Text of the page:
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Meaningful Learning

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Empowering Excellent People –“What if, instead of trying to produce good or even excellent students, we aimed more for empowering excellent people, outstanding citizens, valuable community members? What if we created learning centers where people of various ages could gather to pursue purpose, challenge, and connection with each other in meaningful ways?” - Sherri Spelic, 2017. “Letting Go of School in Order to Think About Education”

At ISTP, we put great thought into what meaningful, deep learning truly is, and how to nurture this in our students. We engage, connect, and awaken interest so that students inquire, reflect, and take action. While content and specific skills are necessary to support this greater vision, our goal is to encourage students to become learners, not simply consumers of knowledge. ISTP’s own team of academic leaders recently discussed aspects that they see as meaningful learning and teaching:

  • Teachers should hold a full belief that young children are incredibly capable
  • Activities are all learning experiences, not just lessons. Learning includes sharing, conversations, realizations, engagement, interest, and passion
  • Relevance to the students’ own lives leads to more passion leads to more engagement leads to more learning
  • Learning happens through a transformative process, leading students to apply what they are learning to any situation
  • Making connections between different subjects, with real life, between languages allows concepts to emerge and builds on previous knowledge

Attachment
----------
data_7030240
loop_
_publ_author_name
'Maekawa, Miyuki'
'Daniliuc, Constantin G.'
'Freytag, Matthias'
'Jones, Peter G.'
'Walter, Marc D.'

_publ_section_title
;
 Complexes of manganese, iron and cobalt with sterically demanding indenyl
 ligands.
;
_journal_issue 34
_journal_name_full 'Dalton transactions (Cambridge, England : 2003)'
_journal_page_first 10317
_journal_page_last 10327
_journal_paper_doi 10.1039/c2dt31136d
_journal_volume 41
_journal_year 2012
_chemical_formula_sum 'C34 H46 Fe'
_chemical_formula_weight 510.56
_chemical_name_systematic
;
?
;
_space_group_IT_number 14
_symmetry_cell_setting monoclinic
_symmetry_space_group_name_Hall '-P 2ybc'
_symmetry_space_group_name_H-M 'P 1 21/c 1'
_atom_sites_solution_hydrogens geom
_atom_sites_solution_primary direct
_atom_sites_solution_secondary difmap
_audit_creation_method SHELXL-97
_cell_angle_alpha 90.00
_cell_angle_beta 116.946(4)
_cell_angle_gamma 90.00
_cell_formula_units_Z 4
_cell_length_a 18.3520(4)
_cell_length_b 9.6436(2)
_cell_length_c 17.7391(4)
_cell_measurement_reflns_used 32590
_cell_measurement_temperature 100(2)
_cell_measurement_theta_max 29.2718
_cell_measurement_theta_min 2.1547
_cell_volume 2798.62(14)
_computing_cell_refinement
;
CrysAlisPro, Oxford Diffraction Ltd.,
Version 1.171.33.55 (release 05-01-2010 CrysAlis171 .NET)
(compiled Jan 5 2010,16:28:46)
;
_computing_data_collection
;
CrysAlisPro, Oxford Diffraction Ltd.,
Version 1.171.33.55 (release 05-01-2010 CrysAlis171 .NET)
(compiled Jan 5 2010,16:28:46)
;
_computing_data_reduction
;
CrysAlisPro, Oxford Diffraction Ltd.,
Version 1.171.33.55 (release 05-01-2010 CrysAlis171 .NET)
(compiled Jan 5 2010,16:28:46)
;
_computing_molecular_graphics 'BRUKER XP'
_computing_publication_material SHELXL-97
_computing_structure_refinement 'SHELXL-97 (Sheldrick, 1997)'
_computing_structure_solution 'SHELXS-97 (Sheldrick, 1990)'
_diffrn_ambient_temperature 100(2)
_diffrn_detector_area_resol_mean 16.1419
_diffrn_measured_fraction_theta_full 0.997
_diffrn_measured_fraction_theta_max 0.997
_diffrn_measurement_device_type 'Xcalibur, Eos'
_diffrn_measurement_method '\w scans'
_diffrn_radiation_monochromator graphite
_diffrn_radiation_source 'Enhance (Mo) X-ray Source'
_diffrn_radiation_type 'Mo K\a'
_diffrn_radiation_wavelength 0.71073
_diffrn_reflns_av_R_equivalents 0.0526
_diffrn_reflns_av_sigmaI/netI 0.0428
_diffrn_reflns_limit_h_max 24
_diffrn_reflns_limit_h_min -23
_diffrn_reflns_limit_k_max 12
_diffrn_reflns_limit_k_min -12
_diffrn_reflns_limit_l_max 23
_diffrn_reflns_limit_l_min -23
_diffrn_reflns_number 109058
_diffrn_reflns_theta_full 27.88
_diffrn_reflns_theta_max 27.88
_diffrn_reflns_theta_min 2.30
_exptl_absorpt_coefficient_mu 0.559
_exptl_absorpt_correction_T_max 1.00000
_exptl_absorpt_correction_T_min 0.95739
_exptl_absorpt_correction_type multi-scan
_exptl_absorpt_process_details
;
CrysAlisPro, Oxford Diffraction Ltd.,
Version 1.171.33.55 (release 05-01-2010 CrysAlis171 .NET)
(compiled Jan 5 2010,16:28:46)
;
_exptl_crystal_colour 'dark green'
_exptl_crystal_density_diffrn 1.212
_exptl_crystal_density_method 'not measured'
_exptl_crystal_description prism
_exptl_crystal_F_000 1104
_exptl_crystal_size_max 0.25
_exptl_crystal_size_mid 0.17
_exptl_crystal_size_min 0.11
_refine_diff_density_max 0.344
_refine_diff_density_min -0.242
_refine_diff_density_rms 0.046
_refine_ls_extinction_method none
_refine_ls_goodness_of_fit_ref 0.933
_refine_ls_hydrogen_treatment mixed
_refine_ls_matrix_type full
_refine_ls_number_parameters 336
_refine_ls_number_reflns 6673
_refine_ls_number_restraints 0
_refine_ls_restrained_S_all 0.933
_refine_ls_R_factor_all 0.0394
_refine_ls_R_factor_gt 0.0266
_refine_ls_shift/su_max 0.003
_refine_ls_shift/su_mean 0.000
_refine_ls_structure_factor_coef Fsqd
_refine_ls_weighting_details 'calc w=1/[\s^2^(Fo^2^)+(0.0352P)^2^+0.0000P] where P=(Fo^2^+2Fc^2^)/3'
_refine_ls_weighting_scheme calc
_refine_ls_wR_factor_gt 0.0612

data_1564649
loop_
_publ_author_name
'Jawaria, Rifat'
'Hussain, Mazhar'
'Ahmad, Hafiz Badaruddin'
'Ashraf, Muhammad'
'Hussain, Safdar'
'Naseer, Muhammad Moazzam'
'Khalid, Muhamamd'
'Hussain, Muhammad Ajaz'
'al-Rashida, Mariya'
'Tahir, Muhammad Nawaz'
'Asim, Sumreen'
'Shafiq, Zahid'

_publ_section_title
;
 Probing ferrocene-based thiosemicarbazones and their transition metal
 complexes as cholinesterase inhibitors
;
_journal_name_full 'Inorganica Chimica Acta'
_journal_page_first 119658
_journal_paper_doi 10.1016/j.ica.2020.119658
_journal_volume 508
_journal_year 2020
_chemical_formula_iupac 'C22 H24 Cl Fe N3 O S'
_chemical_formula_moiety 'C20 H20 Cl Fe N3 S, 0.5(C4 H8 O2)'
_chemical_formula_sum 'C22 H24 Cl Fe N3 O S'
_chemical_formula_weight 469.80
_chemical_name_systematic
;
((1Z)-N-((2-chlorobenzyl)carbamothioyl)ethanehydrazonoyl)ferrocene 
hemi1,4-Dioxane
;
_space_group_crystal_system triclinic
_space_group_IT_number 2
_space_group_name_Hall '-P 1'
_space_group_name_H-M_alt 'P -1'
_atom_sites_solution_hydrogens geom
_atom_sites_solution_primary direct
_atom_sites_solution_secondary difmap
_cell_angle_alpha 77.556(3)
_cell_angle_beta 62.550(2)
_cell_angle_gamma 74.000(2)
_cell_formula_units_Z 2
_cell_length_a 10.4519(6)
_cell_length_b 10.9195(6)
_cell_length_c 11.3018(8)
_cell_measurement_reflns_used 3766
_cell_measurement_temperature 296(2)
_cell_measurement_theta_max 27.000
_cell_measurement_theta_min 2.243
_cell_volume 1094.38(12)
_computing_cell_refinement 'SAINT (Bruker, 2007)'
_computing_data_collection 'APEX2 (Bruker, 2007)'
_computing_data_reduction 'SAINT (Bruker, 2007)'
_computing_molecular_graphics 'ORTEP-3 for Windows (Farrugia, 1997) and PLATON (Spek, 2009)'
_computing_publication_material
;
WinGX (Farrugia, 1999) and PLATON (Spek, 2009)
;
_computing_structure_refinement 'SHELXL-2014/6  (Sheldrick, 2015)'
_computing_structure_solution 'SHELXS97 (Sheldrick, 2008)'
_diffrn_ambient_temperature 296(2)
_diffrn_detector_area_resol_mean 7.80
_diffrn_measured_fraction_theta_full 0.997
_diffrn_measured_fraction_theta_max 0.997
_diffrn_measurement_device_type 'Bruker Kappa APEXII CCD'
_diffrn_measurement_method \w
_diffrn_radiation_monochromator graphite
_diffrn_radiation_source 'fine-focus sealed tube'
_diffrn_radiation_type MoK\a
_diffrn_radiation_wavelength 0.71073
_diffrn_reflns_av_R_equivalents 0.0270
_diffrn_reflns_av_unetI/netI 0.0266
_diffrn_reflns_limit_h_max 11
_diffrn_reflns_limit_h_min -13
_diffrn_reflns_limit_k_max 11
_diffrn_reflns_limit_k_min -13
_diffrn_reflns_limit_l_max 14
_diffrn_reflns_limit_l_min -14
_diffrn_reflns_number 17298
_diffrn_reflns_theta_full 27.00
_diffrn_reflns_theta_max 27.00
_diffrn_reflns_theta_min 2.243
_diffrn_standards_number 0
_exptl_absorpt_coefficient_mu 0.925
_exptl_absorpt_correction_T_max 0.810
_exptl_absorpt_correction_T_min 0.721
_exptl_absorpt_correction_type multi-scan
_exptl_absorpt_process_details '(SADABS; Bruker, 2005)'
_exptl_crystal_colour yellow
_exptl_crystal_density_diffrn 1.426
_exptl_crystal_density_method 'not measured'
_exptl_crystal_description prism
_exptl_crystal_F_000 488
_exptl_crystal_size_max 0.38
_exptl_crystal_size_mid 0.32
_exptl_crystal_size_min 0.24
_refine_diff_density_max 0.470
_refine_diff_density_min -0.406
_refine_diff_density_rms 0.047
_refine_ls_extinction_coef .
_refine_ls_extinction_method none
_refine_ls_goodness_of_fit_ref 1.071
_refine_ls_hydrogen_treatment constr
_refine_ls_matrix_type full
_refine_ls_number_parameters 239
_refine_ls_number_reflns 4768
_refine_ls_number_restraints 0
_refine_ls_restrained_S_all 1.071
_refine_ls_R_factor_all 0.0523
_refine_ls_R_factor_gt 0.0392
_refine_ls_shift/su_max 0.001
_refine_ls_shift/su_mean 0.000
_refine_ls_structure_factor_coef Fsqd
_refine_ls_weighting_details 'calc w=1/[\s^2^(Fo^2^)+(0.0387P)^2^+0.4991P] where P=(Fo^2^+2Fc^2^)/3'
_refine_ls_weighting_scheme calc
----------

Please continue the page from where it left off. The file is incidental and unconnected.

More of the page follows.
• Students should have freedom to own their learning in some way or another (how/what)
  • Students benefit from space and flexibility to obsess over things and become masters of that passion

Screen Shot 2019-10-08 at 12.00.34 PMWhen we consider how we, as adults, learn, these aspects make sense, and we can identify with how we learn best when it is something we see as interesting, essential, connected and meaningful. Yet, we often have a hard time extending this understanding to the changes in schools; we think of what school looked like when we were young and feel that if it worked for us, we believe it should work for our children. But how well did it work, and did it work well for all of us? Perhaps there was room then to engage more of us more often.

Even in the heart of innovation in Silicon Valley, many parents are resistant to approaching learning in an innovative way, yet as author and futurist Alvin Toffler says, “the illiterate of the 21st century will not be those who cannot read and write, but those who cannot learn, unlearn, and relearn.” As society becomes more and more global, it is less clear as to who decides what content “should” be learned, and more important to learn how to access, discriminate, understand, and use all kinds of content.

It is vital to offer students more chances to fail safely and develop resilience, alongside more mindfulness and stress management strategies, as well as to find engagement, passion, and happiness in learning. Making time and space for these skills and the reflective process may look quite different from a traditional classroom.

At ISTP, we aim to find the balance that creates a learning environment in which students are supported to learn skills and emotional intelligence in conjunction with more traditional content, skills and knowledge. Learning through inquiry moves students from simply absorbing knowledge to discovering and understanding knowledge, concepts, and skills.

As parents, you can encourage the same learning at home. Take your children outside, explore nature, engage them in activity, fresh air, and the wonders that abound around us. Model relationships and connections by telling them about your day before grilling them about theirs. Ask your wondering questions to the whole family, and talk about the why and the how on a regular basis. Offer opportunities for play that require imagination, giving them a variety of materials and objects to create their own vision.

References: Democracy and Education – John Dewey, 1916; Landscapes of Learning – Maxine Greene, 1973; The Nature Principle – Richard Louv, 2011; Modern Learners.com; Overwhelmed- Brigid Schulte, 2014; How Children Learn – Stella Vosniadou 2002 for International

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